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Title: Predicting financial markets using text on the Web
Author: Bitvai, Zsolt
ISNI:       0000 0004 6500 351X
Awarding Body: University of Sheffield
Current Institution: University of Sheffield
Date of Award: 2016
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It remains a question whether consistent inefficiencies can be discovered in financial markets in order to realise risk free excess profits above the market rate of return over long periods of time. Previous research in finance claims that markets are fundamentally unpredictable. Therefore, theories such as the Efficient Market Hypothesis, Capital Asset Pricing Model and Modern Portfolio Theory aim to match the market return for optimal asset allocation. However, Behavioural Economics provides competing psychological explanations for seemingly irrational behaviour of market participants. This suggests that risk free excess profits are possible to achieve by exploiting these phenomena. Another limiting factor in this field is that the public availability of previous studies is restricted because once new inefficiencies are discovered, they are often arbitraged away, and may not be published to preserve competitive advantage. Therefore, there is a clear need for a comprehensive study to highlight alleged inefficiencies in markets and determine their sources. In this thesis, we aim to empirically document market inefficiencies, by proposing several novel Machine Learning and Natural Language Processing algorithms to intelligently forecast the evolution of markets. This data driven approach is in contrast to more theoretical frameworks found in traditional finance. Each of our models captures different characteristics of markets that are uncovered by constructing new modelling techniques suitable for the task. These tasks range from measuring the influence of related securities across time periods, to quantifying uncertainty in prices and underlying market dynamics, and to even simulating a real life human trader that aims to maximise their balance by assuming positions based on what economic and news information they have read. Our models aim to preserve generalizability across a multitude of markets by carefully trading off modelling complexity with simplicity and computational capacity. They treat market dynamics as arbitrarily complex systems and are able to explain key influential factors affecting market evolution. Our multi modal data sources include time, structured market and economic data as well as unstructured text related to news articles and social media posts. Our models are able to execute trades while adapting to the particular aspects of each market domain they operate on. We also explicitly model temporal dynamics via non-stationary processes, which is challenging due to the high levels of noise observed in markets. We further propose multiple ways to capture trading profit as the model objective directly, instead of employing simplified surrogate objectives. In the first part of the thesis, we detail a novel linear model where we directly optimize for trading profit in a realistic stock market trading scenario, and model different companies and trading periods with multi-task learning regularizers. In addition, we empirically validate technical analysis, which relies on human constructed heuristics for trading. Next, we outline several non-linear probabilistic models within the state-of-the-art Gaussian Process framework, where first we incorporate the above profit objective with a Gaussian approximation. Second, we show how we can model multiple types of input data with a novel kernel combination technique. Finally, we propose a way to exploit the posterior uncertainty of the model output in order to capture significant arbitrage opportunities. In the final part of the thesis, we describe several new deep learning model architectures inspired by recent advancements in representation learning. We demonstrate that obtaining progressively higher levels of representations for concepts in a text document considerably boosts predictive power, as compared to shallow architectures. Then, we show a method to identify influential phrases within a text document, which considerably aids the interpretability of the black box nature of Neural Networks. In the final experiment, we propose an end-to-end fully differentiable learning framework to simulate a real life human trader that reads raw market, economic, and news data every day and places limit order trades directly on the market, while optimising for the net worth of their own portfolio. The results of the experiments are demonstrated on a variety of developed markets in the United Kingdom and the United States over several decades of test data. These include three major stock markets as well as an emerging peer-to-peer lending market. Last, we demonstrate a way to forecast box office revenues from critic reviews for prediction markets. The contributions of this thesis is to show that several financial markets are predictable and risk free excess profits are possible to achieve via automated trading over long stretches of time. We also show that temporal, structured and textual characteristics of the data have high influence on predictability. Thereby, this work provides evidence against the Efficient Market Hypothesis.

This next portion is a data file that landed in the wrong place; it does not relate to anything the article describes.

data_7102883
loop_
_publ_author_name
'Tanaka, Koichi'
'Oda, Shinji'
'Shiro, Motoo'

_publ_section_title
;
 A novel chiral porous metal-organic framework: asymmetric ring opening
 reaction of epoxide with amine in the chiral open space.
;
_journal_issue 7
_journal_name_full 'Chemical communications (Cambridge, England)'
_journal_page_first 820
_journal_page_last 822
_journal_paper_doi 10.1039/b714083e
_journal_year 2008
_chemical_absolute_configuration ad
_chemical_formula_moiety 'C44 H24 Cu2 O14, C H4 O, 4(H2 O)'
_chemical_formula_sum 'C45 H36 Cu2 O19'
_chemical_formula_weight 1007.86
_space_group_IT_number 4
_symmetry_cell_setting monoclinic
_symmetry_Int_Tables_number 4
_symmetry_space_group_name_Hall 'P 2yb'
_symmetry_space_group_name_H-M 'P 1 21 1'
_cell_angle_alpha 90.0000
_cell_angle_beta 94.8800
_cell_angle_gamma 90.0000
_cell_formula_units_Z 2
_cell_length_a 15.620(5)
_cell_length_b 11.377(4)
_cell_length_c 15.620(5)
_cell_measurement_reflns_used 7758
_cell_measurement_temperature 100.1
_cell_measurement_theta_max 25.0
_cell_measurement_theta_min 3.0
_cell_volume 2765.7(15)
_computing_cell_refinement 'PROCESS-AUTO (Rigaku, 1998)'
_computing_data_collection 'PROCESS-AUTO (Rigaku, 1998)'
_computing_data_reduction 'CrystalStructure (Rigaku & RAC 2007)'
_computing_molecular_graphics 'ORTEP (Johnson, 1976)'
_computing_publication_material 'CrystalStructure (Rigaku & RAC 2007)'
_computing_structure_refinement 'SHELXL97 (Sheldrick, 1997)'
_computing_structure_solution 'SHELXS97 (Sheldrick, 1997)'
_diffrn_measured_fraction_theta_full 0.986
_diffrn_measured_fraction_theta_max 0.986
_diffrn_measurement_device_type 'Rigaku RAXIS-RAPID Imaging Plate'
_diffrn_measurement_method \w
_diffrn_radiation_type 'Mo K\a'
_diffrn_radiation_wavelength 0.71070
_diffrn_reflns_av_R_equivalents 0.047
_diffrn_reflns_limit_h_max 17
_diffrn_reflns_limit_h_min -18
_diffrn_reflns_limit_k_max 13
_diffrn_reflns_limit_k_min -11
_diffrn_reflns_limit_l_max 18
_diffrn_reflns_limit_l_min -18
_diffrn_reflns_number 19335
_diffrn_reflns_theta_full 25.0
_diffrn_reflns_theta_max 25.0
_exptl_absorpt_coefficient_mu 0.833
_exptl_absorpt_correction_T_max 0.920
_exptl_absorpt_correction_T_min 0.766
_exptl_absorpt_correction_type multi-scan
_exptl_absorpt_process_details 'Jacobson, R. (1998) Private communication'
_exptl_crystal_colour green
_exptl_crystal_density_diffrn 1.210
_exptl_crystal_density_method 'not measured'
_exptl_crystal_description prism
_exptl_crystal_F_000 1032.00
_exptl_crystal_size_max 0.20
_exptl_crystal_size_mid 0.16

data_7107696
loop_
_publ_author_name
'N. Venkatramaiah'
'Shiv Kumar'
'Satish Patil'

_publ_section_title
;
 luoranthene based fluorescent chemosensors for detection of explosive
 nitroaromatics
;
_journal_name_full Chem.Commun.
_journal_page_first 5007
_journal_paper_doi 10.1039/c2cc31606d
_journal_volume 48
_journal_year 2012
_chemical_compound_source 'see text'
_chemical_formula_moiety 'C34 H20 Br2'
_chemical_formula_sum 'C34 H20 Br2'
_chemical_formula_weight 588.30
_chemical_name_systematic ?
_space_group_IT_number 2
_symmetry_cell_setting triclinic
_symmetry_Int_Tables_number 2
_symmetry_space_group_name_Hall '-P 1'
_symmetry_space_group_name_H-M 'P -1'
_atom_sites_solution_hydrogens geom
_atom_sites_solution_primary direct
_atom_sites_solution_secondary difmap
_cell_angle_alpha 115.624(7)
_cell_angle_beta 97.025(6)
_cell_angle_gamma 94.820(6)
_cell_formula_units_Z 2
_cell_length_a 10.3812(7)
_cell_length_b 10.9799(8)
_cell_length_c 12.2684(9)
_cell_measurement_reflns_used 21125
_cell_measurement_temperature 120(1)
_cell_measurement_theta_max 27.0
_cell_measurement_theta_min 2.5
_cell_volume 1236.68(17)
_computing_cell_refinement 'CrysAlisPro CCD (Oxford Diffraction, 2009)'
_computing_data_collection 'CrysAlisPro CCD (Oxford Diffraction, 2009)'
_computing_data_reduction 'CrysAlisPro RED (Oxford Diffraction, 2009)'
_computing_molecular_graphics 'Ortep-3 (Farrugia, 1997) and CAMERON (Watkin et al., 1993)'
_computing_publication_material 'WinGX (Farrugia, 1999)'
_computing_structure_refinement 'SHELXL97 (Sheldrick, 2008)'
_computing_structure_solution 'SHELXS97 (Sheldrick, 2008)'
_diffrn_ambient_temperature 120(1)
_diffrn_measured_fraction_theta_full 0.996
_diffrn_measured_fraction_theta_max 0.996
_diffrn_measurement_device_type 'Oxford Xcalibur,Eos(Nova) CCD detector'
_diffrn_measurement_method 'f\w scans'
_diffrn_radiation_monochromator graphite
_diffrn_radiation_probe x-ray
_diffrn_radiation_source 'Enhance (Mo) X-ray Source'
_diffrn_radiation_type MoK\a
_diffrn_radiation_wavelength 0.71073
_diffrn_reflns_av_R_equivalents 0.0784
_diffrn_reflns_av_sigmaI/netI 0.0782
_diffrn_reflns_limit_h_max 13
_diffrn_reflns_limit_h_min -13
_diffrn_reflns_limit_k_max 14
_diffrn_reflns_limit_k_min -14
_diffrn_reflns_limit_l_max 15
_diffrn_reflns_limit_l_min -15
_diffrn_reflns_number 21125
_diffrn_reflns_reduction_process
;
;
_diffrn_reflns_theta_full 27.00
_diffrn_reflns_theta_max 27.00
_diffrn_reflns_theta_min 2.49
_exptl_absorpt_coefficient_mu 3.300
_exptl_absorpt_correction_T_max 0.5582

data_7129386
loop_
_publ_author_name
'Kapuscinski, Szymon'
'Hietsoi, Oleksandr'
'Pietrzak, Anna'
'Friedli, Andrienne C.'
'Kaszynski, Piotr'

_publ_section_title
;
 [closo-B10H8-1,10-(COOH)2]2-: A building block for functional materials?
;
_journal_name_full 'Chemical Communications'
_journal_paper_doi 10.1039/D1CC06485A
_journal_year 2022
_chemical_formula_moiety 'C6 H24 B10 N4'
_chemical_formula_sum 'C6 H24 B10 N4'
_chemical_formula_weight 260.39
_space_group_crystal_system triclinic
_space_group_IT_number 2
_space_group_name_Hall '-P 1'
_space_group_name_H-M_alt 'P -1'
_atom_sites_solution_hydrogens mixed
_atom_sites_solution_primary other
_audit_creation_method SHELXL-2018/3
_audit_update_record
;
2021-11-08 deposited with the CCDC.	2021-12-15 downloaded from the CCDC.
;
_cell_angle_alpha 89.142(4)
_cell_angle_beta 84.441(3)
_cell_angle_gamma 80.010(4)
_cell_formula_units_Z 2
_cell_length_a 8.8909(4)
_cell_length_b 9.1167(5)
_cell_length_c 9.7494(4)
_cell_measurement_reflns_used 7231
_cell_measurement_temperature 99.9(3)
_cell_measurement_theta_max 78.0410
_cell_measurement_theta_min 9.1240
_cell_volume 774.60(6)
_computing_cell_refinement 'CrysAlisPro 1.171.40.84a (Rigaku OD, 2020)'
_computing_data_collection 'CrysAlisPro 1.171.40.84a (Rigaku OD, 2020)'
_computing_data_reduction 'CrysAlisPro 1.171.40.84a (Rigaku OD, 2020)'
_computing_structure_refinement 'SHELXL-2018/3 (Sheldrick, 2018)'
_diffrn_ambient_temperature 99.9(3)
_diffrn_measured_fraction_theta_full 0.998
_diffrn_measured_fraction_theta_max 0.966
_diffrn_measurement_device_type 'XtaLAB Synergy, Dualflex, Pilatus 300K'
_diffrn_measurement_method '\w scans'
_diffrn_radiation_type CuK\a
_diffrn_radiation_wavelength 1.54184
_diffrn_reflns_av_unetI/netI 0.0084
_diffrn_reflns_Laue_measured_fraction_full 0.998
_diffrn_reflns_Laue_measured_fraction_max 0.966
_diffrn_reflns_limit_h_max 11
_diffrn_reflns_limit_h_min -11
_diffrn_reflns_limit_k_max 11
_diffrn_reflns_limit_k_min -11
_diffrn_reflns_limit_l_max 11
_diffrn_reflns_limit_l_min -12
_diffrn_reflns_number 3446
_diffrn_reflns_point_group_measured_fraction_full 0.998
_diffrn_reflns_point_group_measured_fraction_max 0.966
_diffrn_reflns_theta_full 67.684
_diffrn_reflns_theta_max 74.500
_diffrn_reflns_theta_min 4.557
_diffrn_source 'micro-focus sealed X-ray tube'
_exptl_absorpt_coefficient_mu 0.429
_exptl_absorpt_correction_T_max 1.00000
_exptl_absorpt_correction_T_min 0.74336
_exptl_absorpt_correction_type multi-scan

Supervisor: Cohn, Trevor Sponsor: Not available
Qualification Name: Thesis (Ph.D.) Qualification Level: Doctoral
EThOS ID:  DOI: Not available